Several earlier studies have attempted to measure ACL strains and/or mechanical properties in vivo. Taylor et al. [14] developed an elegant approach that relied on the application of MRI to create three-dimensional bone models of the knee, which they then used in combination with motion capture and biplanar fluoroscopy to assess ACL strains during walking. More recently, the use of high-speed radiographs has further improved the accuracy of ACL deformation measurements [15]. While these experiments investigated the ACL’s dynamic function in either everyday tasks or athletic activities, other studies were specifically designed to determine ACL stiffness. For example, Kang and colleagues [11] used computed tomography images obtained during the execution of drawer tests to measure tibial translation and generate non-linear finite element models of the knee joint. Ligament stiffnesses were then mathematically optimized to minimize the differences between the tibial translations in the finite element models and medical images. Another modeling-based approach was adopted by Westover et al. [12] who obtained the stress views of the knee by MRI, thus avoiding radiation exposure. However, to the best of our knowledge, our study is the first attempt to develop a measurement technique that allows for the real-time visualization of ACL elongation in response to increasing loads.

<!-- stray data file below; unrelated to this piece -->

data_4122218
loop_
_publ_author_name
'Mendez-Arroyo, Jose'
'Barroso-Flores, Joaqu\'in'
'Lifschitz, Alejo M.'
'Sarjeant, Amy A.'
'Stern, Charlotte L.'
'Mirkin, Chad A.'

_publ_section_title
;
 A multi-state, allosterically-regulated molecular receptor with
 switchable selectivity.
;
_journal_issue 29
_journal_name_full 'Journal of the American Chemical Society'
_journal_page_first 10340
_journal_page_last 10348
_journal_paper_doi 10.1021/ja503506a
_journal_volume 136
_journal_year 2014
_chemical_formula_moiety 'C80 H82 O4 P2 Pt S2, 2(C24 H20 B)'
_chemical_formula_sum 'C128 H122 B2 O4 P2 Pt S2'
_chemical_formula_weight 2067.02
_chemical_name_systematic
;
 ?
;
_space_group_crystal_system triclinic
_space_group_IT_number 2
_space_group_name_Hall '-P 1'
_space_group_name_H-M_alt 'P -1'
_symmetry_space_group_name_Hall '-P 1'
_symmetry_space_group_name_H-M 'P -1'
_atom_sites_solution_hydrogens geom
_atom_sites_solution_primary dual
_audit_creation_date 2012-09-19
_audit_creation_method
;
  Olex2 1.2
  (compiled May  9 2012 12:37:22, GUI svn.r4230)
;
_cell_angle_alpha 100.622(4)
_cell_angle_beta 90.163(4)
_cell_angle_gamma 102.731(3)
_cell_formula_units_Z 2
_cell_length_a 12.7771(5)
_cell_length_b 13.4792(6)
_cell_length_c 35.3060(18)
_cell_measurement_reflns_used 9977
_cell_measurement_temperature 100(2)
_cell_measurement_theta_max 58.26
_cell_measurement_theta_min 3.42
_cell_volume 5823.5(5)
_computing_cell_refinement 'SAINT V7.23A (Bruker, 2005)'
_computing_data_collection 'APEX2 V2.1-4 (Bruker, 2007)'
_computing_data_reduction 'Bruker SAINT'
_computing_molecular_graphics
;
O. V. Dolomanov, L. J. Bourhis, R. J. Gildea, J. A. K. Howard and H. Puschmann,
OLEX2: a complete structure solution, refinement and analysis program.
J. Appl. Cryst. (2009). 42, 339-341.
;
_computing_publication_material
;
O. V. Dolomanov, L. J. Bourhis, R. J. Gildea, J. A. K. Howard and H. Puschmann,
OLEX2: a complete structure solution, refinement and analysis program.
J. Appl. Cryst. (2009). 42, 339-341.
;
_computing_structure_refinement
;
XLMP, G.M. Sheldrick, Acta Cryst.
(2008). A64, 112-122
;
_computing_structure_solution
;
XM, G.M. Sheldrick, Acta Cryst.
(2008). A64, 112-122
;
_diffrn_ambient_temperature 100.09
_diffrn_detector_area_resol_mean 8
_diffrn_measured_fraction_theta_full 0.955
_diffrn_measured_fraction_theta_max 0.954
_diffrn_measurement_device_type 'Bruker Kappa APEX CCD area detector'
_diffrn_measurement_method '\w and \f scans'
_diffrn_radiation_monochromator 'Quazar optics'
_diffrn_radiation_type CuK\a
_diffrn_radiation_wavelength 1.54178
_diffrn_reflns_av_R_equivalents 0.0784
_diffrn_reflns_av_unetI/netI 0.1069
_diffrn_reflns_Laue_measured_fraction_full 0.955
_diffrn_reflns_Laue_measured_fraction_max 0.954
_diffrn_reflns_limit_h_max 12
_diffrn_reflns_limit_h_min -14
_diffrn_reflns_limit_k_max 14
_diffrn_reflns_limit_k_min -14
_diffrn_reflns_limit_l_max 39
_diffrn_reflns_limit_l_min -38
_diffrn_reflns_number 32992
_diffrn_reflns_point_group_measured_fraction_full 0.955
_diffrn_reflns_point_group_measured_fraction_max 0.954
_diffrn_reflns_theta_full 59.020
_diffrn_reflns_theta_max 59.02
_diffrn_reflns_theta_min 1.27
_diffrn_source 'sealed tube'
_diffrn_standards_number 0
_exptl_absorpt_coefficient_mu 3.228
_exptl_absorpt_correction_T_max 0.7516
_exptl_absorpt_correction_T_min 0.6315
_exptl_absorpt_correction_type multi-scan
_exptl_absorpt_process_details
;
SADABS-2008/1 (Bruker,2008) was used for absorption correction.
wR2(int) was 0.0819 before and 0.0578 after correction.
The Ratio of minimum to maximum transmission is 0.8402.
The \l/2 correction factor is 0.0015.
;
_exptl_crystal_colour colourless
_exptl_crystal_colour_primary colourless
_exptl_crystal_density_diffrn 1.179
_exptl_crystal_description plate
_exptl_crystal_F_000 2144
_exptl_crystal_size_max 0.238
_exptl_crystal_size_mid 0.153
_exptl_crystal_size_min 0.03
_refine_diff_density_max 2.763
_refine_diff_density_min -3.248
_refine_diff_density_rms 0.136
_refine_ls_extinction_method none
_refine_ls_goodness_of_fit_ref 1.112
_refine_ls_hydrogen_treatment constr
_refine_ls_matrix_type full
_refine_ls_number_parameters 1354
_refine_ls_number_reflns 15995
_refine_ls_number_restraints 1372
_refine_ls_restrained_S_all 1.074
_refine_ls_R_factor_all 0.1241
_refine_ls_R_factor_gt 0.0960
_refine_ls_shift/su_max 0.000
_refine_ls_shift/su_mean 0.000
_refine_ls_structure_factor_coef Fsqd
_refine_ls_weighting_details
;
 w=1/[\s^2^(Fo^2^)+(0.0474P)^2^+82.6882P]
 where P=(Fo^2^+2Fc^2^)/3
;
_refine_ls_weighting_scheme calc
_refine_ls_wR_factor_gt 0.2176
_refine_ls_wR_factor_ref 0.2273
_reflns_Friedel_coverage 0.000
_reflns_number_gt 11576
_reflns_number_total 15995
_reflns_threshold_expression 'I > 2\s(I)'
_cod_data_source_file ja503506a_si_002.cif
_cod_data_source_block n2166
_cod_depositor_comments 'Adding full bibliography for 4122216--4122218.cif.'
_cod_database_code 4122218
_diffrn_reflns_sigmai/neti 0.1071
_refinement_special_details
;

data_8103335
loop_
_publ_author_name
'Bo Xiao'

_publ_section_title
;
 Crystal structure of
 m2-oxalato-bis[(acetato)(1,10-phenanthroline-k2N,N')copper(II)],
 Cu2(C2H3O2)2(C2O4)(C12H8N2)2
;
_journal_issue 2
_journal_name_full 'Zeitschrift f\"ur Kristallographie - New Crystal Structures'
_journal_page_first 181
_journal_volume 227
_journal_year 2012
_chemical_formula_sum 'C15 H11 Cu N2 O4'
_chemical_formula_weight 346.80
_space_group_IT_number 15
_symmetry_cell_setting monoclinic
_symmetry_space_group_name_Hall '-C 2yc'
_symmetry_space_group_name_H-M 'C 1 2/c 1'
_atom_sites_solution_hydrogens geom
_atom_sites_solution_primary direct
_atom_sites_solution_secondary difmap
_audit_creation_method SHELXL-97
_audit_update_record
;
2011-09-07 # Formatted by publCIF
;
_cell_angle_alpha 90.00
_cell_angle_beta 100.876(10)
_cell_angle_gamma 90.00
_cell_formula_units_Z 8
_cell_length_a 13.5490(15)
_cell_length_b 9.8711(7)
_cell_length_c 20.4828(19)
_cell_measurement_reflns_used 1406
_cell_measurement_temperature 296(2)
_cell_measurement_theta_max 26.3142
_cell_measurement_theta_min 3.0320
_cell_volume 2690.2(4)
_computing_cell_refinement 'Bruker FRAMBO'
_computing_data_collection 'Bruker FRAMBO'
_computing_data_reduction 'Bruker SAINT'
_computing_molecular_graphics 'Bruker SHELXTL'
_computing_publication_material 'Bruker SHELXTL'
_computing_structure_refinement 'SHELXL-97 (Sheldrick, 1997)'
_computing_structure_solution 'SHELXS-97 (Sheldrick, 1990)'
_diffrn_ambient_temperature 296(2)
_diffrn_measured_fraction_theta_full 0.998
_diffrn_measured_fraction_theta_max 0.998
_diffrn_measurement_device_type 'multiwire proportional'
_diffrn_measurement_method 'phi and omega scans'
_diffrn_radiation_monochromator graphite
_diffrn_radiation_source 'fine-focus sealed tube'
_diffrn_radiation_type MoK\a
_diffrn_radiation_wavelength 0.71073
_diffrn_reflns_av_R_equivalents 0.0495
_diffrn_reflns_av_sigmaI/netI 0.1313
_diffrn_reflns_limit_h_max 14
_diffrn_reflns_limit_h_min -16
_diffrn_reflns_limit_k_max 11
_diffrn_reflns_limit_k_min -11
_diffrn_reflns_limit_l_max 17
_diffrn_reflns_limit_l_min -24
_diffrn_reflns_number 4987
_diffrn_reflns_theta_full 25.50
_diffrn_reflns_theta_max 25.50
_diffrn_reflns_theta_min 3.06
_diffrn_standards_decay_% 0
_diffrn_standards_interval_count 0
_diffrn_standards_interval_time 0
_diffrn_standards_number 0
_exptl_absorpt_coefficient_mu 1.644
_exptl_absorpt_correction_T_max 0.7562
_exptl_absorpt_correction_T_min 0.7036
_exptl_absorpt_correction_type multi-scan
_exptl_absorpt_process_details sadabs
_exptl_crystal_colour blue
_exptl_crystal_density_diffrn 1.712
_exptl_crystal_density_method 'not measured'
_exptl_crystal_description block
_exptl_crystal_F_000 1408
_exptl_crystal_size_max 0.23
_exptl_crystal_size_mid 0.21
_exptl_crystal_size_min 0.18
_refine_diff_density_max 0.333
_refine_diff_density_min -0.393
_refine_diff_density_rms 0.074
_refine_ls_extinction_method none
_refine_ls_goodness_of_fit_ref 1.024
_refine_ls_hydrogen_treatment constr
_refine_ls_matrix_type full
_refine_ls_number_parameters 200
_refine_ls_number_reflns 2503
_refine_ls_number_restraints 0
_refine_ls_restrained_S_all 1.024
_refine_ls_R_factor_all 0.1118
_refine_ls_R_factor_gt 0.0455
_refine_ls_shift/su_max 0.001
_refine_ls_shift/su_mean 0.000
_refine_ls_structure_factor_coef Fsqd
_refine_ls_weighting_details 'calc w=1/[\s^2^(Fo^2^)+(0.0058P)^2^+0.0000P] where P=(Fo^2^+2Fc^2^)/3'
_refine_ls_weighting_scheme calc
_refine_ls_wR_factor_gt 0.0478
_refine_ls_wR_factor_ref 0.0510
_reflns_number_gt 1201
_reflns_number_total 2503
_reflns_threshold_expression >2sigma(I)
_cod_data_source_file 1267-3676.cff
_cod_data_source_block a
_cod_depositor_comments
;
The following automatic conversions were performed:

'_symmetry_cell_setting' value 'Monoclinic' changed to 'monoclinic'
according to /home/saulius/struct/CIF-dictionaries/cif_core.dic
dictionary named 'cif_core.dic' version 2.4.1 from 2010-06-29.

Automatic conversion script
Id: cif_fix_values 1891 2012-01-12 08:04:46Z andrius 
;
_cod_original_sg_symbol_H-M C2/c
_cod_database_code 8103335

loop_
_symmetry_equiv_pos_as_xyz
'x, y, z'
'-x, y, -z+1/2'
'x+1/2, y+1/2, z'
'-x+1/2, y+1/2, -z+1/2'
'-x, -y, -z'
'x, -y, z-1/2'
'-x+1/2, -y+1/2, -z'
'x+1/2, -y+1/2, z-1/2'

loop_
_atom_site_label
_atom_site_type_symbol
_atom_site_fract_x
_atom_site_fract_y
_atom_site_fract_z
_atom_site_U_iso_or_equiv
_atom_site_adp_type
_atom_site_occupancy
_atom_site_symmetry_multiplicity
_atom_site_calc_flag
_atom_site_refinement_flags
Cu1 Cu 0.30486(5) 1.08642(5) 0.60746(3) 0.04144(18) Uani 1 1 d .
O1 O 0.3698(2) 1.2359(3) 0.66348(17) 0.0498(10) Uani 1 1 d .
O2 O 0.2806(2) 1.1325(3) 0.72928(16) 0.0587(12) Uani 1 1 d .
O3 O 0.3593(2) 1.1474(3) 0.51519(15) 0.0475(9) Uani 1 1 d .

In developing the measurement technique, several challenges had to be overcome. To warrant MR-compatibility, the knee loading device had to be constructed exclusively of non-ferromagnetic, yet sufficiently rigid materials. For this purpose, a combination of polyamide and polyoxymethylene materials was processed using 3D-printing and subtractive manufacturing techniques. Moreover, power cables in the vicinity of the MR scanner may induce magnetic field inhomogeneities. To minimize the risk of associated imaging artifacts, the knee loading device was driven pneumatically and synced with the MRI scanner through a fiber optic cable and a galvanically isolated interface located in the scanning room. The dynamic MRI sequence had to satisfy both the needs for adequate temporal and spatial resolution and ensure the visualization of the ACL in its entire length despite potential mediolateral shifts during stress tests. These demands were met by using a real-time cine GR sequence with a temporal resolution of approximately 10 Hz and a slice thickness of 8 mm. The tracking of ACL endpoints in the resulting cines was complicated by the fact that the ACL appears as signal-void in routine MRI. For this reason, we decided to track distinct bony structures near the ACL footprints instead.